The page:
Migrant Knots on the Atlantic Coast May 2007
Tom Virzi, a PhD candidate at Rutgers working on Oystercatchers, called to tell us that there were 1,600 knots near the Fish Factory near Forsyth Refuge. It was a fortuitous call. Humphrey, who has focused on the red knots using the Atlantic Coast at Stone Harbor, as well as Clive and I were confused by the lack of knots in Stone Harbor. In fact Jim Fraser of Virginia Tech found very few knots on the Atlantic Coast of Virginia as well. Over the last four years we have gradually unraveled the mystery of the Atlantic Coast knots.
Originally we thought they were actually knots coming from the Delaware Bay that went to the ocean coasts and marshes to seek new prey because of the decline in horseshoe crab eggs. But recently we published the more likely scenario that the Atlantic birds represent the southeast US wintering knots, primarily the ones from Florida. In other words, the knots coming to the Delaware Bay shore are mostly birds from South America, who make an arduous and long migration that leaves them depleted and in need of recharging on the bay. They are also the main segment of the red knot population and the group that has fallen by over 70% in the last ten years. The Florida knots in contrast, fly a shorter distance and appear to focus more on mussel spat and small clams all along the Atlantic Coast. But good spat and clam areas shift. Some years Stone Harbor is good, sometimes Virginia is good. This year it appears that the area around the Fish Factory is good.
Clive, Mark, Sue Rice visiting from USFWS and I hopped in the small aluminium boat with some trepidation. The wind howled at 25 knots and we were uncertain if we could find the area that Tom described in nasty weather. We did and within a few hours we had thoroughly scanned the flock for alpha-numeric flags. The distribution paralleled our resightings in the Stone Harbor knots, a disproportionate number of birds caught and flagged in Florida and the Atlantic Coast. The presence, however, of some Chile, Argentine and Delaware Bay flagged birds tells us we don’t have this figured out completely.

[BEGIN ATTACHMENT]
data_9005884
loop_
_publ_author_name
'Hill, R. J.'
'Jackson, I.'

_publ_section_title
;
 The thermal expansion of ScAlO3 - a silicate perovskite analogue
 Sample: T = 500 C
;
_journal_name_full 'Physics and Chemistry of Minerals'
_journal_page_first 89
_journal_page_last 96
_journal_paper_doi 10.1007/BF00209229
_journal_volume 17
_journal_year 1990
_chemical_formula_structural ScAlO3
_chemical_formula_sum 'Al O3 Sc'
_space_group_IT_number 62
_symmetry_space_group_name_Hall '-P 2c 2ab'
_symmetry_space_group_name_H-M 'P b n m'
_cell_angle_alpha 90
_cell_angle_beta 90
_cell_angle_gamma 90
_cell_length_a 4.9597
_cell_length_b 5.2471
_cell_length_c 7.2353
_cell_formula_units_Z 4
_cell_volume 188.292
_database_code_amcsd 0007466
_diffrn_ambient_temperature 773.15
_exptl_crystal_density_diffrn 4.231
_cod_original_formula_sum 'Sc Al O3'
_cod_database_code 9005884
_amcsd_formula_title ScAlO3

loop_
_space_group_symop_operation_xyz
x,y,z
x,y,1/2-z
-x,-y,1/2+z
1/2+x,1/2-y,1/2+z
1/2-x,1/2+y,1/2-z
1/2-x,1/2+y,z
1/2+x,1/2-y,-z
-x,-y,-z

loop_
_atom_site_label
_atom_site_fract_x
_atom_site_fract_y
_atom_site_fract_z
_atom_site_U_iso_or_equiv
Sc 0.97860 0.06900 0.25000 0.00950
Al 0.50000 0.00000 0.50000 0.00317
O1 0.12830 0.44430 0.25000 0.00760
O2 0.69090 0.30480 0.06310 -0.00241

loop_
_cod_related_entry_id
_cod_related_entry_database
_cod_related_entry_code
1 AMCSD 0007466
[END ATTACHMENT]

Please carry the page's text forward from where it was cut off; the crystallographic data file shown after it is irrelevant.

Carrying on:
The distinction between these populations is key to understanding the plight of the red knot. The key indicator on the Delaware Bay is the ability of shorebirds to gain weight. Many factors complicate the assessment of weight gain besides the availability of horseshoe crab eggs especially when you are using captured birds. For example if you make several catches and see a clear gain in the flock weights you can depend that practically all birds are gaining weight. But if a new flock arrives from South America then the flock weight will decline dramatically because you have the influx of new low weight birds. Individual birds may have gained weight but the average weight of birds caught will have fallen.
Despite these and other complications the assessment of weight-gain is key to monitoring the health of the Delaware Bay stopover. For years the ability of birds to gain weight declined and large numbers of birds left the bay without sufficient energy to get to the Arctic or breed successfully. This caused the population to decline. Now that the population is so low, many of the remaining birds are gaining weight simply because there are fewer birds competing for the depleted resources. Understanding the distinction between South American and Florida wintering helped us understand the vital importance of horseshoe crab eggs to red knot, especially the long distance migrants.
In this blog we will present the weight gain data that we use to assess the birds’ progress. Each data point is an average weight for the birds caught that day. Despite all the complications it is clear why the birds are here.
Mandy Dey and the count plane flying overhead
A dense swarm of gnats at Fortescue